How to give children with dyslexia a confidence boost
Edited by : Anna Taylor
[grid of photos (L-R) of Muhammad Ali, Holly Willoughby, Richard Branson, Whoopi Goldberg, Ann Bancroft and Albert Einstein,]
From actresses and entrepreneurs, boxers to scientists, and even an arctic explorer – there are some amazing people out there who didn’t let dyslexia get in the way of being awesome.
And neither should your child.
Dyslexia can make school difficult and indeed stressful; most, if not all, subjects are taught through reading and writing. This is really tiring for a child with dyslexia, because their brain has to work particularly hard to make sense of the words on the page.
That constant struggle to keep up with peers can ultimately lead to a lack of confidence – not just in reading and writing.
Positivity breeds positivity
Giving them sincere praise for their efforts and achievements in reading and writing, however small they might seem, can help motivate your child to keep trying.
Be realistic about your child’s abilities too – pushing them too far too quickly can knock their confidence.
Dyslexia Quest from Nessy (developed by the Bristol Dyslexia Centre) is an excellent way for children to learn at their own pace.
The games assess and develop the six areas linked to dyslexia, such as working memory and sequencing skills, to help you identify the areas your child needs the most support with.
Explore and discover interests
It’s also a good idea to try out other activities that don’t rely on reading and writing; remember that not all learning happens inside the classroom.
Every child is different so there isn’t one activity I would recommend to suit all. Ask your child if there’s anything they’d like to try – it doesn’t have to be expensive – and go from there. You might be surprised what they go for!
Family games can also be a great way to build confidence. Look for games that don’t require too much reading to keep the focus on fun.
For example, Codenames: Pictures uses images on the cards instead of words – players have to give hints that help their team mate find their targets while avoiding their own agents, innocent bystanders and the assassin.
Dobble is another visual card game, and has several different ways to play. It’s essentially a trickier version of snap, as players need to match symbols on the cards – but each card has eight symbols to look at instead of one! This also means your child can practise their visual perception skills, which can help children with dyslexia.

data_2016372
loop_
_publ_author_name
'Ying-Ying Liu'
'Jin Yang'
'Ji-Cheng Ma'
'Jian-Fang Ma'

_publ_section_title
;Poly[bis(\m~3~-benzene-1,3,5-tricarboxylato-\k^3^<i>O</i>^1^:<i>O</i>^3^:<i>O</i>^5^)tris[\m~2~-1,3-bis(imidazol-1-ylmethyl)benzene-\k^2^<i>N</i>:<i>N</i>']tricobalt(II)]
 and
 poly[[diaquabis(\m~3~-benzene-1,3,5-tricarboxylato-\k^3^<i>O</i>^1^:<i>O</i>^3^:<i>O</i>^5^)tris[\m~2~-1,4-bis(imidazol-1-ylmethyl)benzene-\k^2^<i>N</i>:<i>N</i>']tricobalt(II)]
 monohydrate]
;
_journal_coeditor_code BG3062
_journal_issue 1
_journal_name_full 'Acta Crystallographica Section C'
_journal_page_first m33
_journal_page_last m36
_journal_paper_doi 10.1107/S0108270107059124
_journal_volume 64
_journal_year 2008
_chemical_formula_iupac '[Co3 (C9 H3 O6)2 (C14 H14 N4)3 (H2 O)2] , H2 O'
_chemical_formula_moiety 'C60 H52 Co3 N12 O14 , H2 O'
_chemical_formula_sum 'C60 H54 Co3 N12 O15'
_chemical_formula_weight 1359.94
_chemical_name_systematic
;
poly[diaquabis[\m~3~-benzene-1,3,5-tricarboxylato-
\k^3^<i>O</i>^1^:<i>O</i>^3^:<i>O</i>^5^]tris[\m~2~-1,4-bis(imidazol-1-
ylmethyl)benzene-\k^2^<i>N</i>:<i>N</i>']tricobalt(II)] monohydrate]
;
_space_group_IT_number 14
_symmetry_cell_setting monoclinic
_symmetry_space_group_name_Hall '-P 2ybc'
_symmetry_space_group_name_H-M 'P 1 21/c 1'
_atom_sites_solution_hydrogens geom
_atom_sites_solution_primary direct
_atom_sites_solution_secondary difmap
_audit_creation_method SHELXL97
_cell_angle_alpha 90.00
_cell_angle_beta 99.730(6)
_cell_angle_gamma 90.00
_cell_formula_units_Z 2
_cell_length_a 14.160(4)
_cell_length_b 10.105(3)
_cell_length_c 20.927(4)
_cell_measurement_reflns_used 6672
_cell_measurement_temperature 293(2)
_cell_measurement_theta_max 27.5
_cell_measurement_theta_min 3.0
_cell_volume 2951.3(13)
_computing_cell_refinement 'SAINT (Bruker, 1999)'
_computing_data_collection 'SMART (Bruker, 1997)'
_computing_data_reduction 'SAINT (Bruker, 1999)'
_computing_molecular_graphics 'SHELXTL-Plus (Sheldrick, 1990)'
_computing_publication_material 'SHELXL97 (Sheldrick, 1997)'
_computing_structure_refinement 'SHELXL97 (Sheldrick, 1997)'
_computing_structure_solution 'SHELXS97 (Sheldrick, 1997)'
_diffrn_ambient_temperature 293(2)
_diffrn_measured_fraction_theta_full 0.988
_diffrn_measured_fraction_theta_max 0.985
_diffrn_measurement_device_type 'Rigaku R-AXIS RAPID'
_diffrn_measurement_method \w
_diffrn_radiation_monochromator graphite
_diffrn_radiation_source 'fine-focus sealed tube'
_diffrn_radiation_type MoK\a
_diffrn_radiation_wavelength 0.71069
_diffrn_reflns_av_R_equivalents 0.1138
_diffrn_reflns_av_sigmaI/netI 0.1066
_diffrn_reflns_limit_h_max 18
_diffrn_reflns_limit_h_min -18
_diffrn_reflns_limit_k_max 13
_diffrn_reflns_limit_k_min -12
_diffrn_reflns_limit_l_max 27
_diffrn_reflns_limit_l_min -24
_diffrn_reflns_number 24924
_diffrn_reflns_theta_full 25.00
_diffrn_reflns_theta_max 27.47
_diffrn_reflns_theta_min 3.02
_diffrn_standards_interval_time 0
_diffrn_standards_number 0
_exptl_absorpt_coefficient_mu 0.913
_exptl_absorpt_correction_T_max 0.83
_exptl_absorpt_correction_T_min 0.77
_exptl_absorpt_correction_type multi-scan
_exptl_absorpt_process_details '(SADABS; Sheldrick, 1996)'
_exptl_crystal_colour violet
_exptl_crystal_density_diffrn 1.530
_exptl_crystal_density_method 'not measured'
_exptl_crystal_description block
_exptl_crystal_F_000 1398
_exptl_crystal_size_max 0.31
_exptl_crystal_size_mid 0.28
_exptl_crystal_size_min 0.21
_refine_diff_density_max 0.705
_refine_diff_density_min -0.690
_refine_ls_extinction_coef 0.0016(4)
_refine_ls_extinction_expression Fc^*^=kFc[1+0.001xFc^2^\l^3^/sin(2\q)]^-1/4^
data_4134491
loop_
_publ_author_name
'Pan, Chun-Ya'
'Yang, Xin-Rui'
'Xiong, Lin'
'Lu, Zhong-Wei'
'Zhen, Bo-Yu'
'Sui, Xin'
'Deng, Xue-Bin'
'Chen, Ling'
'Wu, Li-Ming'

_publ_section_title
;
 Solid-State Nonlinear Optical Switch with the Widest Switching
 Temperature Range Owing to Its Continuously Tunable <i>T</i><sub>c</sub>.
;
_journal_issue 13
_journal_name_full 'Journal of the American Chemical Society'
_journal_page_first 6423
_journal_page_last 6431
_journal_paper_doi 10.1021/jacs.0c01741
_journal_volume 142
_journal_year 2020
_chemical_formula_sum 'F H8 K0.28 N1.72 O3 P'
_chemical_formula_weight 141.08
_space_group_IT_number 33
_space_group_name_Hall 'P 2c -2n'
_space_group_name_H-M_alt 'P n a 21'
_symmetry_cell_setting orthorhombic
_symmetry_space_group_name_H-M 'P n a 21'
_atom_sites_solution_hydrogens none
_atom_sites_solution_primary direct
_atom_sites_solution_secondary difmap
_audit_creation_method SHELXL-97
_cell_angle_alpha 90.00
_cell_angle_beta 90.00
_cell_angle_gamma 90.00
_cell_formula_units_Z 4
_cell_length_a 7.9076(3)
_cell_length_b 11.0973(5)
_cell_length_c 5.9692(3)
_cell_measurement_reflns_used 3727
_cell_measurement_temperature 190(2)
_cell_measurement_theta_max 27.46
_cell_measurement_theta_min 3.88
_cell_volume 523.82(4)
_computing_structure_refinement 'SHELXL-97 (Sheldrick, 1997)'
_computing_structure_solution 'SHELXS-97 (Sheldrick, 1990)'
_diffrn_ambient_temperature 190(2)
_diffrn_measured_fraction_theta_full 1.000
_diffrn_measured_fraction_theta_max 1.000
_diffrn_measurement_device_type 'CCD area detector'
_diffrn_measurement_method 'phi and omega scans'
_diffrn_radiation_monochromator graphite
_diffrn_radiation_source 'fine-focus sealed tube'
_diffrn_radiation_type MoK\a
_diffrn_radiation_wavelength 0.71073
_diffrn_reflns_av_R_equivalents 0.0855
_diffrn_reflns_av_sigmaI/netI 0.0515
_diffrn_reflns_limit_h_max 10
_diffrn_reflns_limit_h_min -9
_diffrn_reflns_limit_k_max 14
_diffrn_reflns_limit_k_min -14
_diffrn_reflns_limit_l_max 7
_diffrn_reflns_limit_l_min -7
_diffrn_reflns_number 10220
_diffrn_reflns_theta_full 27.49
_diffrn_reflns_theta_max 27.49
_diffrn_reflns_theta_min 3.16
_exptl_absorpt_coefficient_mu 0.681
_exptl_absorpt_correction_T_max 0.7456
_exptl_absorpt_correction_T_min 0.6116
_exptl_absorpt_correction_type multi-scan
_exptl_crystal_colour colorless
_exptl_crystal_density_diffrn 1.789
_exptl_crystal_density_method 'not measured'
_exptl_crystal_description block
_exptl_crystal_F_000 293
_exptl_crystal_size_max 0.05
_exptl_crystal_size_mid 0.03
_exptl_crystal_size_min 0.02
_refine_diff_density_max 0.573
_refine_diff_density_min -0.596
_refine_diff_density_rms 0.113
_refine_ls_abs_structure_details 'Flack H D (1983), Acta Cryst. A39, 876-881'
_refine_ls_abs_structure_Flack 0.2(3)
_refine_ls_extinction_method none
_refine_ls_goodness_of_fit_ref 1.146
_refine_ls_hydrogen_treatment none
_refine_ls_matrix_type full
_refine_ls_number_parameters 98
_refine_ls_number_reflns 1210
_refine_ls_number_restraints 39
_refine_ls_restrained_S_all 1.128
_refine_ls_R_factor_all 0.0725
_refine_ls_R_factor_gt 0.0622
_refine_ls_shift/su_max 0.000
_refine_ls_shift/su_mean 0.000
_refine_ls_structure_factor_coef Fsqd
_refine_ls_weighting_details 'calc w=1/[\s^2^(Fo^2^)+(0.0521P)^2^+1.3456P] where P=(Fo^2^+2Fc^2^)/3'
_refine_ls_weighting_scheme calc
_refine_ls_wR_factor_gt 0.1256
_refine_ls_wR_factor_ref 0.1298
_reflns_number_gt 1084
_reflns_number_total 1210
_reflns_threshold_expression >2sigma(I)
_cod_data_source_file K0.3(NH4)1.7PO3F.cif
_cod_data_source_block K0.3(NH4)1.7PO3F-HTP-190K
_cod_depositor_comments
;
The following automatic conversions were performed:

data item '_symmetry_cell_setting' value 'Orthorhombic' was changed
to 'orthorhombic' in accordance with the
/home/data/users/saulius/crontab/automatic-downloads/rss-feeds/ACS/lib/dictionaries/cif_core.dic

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Stories without words
Often children’s reading level dictates the books they read in school – for children who are on the lower reading levels this can be dull and demotivating, because the stories themselves aren’t age-appropriate.
I would suggest finding stories for your child that they can enjoy just for fun, without the pressure of it being a ‘school book’.
You can find books that have been designed for children with dyslexia on the Barrington Stoke website – these books include tinted pages, clearer fonts and spacing, and are edited to minimise barriers to comprehension. They also have thicker pages so that the text doesn’t show through and distract from the words being read. Crucially, they have ranges for different ages, and reading ages.
Your child’s listening skills may be better than their reading skills, so you could also consider using audiobooks to unlock all sorts of stories for them. Audible from Amazon currently has a 30 day free trial for new members and includes the likes of Harry Potter and The Chronicles of Narnia, Roald Dahl and David Walliams.
Dyslexia can make school more challenging, which isn’t great for a child’s confidence. So it’s important to remember that school is not the be-all and end-all – giving your child experiences outside of the classroom can give them all of the opportunities they need to believe in themselves and succeed.
Tags: codenames, dobble, dyslexia, dyslexia quest, Fun4all, learning, learning disability, parenting advice
This post was written by Claire Gillies